The Fear of Death

I’ve never been afraid of much, besides heights, which leave me in a frozen, almost incapacitated mental and physical state, though I’ve never been able to understand the root of this fear.

Now I fear death and what that would mean. It’s not even the death itself, which I imagine might not be all that painful, as I would be sure to get my hands on something to ease any potential pain. No, it’s not death itself that I fear, but all that I would lose were I to die. That is what I fear.

It’s also a fear of cancer, that it returns. I feel a cough developing, a strained eye, anything physically abnormal, and I think of cancer returning. I fear this and I am not sure I can help it. I know that life can run smoothly and then fall apart in a matter of minutes. The last time this happened a radiologist walked through the door with a mere handful of words that changed my life forever. She only had to say that my x-ray looked abnormal and my life and perceptions were instantaneously altered. The fear developed over time, as the concept of cancer sunk in. I had to come to terms with treatment, and more importantly, death, to which I grew very close.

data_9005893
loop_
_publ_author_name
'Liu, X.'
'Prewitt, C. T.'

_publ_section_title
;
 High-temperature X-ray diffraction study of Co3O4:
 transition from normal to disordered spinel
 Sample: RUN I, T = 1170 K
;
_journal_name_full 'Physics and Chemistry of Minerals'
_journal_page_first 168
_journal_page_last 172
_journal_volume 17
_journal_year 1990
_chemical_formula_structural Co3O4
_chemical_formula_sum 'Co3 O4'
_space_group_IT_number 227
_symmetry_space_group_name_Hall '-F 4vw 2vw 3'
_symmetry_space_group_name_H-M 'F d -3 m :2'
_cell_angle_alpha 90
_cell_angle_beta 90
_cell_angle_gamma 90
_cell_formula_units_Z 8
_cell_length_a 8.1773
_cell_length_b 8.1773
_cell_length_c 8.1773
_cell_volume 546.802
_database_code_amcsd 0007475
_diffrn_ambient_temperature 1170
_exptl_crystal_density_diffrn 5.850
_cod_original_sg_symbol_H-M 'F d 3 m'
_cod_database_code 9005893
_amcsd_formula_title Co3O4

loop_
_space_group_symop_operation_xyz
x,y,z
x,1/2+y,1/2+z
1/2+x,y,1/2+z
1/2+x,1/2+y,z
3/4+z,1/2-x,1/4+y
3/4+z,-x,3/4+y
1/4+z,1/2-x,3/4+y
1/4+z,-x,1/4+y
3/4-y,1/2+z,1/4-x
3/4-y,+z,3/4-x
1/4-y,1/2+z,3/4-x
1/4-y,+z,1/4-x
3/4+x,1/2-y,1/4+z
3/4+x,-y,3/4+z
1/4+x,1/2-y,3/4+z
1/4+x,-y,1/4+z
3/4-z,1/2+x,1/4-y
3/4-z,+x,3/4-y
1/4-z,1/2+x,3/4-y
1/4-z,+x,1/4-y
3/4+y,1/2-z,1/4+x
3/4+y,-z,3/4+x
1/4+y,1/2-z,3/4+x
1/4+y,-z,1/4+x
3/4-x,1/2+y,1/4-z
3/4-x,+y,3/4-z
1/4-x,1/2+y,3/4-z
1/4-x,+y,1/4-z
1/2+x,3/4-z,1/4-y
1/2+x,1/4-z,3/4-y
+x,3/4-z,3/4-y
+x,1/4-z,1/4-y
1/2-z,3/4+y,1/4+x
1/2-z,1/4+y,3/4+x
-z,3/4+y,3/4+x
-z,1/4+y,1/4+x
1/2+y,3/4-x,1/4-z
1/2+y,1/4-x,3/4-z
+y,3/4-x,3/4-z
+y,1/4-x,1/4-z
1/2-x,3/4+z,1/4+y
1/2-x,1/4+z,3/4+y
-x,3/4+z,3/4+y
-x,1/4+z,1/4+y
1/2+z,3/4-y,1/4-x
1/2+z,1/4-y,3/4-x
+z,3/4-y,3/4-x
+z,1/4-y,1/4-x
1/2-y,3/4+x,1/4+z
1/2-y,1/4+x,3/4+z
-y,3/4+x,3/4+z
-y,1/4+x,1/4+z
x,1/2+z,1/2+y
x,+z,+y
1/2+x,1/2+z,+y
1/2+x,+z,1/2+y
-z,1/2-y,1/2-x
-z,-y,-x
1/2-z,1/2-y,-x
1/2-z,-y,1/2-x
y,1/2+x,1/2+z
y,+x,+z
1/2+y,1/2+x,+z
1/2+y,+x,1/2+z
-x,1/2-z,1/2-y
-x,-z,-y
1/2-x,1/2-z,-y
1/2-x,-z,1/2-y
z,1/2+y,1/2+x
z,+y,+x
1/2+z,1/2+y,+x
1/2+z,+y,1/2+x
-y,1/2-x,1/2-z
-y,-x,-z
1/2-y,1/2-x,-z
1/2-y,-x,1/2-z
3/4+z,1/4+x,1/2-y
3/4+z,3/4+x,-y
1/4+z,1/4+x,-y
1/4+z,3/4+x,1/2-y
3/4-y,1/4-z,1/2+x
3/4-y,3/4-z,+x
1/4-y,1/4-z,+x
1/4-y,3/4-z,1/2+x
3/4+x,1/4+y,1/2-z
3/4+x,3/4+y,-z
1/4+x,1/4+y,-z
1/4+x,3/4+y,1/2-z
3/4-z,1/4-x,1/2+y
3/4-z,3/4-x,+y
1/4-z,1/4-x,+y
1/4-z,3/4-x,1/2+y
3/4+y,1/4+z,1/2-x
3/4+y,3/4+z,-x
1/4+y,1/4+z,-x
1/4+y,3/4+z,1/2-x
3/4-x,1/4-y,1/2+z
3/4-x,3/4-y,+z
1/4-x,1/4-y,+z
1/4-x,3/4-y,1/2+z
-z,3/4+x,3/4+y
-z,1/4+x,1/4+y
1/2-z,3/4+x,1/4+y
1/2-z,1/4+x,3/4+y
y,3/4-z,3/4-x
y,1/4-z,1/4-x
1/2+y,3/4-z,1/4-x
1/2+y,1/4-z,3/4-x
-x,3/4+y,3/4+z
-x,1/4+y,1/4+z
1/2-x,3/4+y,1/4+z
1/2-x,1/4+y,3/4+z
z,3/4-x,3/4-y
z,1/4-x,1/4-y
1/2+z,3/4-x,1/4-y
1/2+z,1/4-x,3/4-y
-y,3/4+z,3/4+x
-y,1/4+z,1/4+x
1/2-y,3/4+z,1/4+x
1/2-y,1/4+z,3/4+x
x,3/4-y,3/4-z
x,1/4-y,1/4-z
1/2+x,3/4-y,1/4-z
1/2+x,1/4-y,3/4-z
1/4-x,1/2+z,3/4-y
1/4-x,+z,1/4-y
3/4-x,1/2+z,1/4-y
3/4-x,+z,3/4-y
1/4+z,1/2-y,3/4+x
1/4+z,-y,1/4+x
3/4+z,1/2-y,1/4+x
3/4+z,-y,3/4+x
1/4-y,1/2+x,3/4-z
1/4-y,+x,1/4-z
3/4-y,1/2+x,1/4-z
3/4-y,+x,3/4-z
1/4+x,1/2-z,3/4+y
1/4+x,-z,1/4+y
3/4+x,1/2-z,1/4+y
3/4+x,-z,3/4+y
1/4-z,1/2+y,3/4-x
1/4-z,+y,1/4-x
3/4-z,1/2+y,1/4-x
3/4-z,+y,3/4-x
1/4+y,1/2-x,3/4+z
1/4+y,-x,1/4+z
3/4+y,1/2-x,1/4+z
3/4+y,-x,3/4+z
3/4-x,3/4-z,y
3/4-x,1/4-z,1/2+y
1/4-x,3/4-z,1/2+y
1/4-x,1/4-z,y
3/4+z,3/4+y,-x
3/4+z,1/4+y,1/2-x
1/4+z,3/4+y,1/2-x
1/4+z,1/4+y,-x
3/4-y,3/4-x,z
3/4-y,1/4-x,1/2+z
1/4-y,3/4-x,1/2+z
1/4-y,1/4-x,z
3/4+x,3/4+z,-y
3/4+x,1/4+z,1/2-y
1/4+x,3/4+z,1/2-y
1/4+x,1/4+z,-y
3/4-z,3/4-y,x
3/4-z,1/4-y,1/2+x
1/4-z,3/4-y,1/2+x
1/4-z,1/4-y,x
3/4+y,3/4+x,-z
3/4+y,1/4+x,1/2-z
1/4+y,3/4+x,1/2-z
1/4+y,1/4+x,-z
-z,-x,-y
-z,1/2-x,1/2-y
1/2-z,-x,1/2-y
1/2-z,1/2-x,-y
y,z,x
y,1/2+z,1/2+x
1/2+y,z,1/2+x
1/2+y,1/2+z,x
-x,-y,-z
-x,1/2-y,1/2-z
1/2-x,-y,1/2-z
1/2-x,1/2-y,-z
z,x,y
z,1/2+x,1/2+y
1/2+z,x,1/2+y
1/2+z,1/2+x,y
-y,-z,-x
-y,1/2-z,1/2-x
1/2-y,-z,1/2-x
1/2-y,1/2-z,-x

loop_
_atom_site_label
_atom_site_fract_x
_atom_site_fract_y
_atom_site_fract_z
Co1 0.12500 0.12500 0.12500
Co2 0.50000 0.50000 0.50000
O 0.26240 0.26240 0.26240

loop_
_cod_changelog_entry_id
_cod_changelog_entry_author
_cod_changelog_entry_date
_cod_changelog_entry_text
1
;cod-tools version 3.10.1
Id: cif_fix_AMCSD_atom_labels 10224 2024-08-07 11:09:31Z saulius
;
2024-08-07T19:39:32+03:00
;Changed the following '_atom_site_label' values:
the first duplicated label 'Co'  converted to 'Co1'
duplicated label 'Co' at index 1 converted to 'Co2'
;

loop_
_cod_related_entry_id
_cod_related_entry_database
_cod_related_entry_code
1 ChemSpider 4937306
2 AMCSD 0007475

I don’t think I can ever shake this thought of death, and I’m not sure that I want to. It may not be particularly unhealthy, so long as I don’t constantly contemplate dying, which I don’t. No, it’s those occasional moments when I savor playing with my daughter and think, this might be one of few such memories, etched in my head and memory with a life cut short to accompany.

I look at my ladies, my wife and daughter, and think of love, life and death. The thoughts are fleeting, almost surreal. I think to myself, and smile. I don’t share my thoughts aloud though I often think that my wife experiences the same feeling. She came equally close to my death, and I imagine she coped and adjusted in her own way.

While this fear of death occasionally returns to my side, it returns more frequently in positive form. I seek gainful employment, but I’m alive. I struggle to communicate with a family member, but I’m alive. I look forward to moving out of my parents’ house so that my family and I can finally enjoy our own space, but I’m alive. I’m alive and grateful for it, thanks to the fear of death.

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About Emerging Environments

Thoughts about environmental policy, sustainability, cancer, and more.
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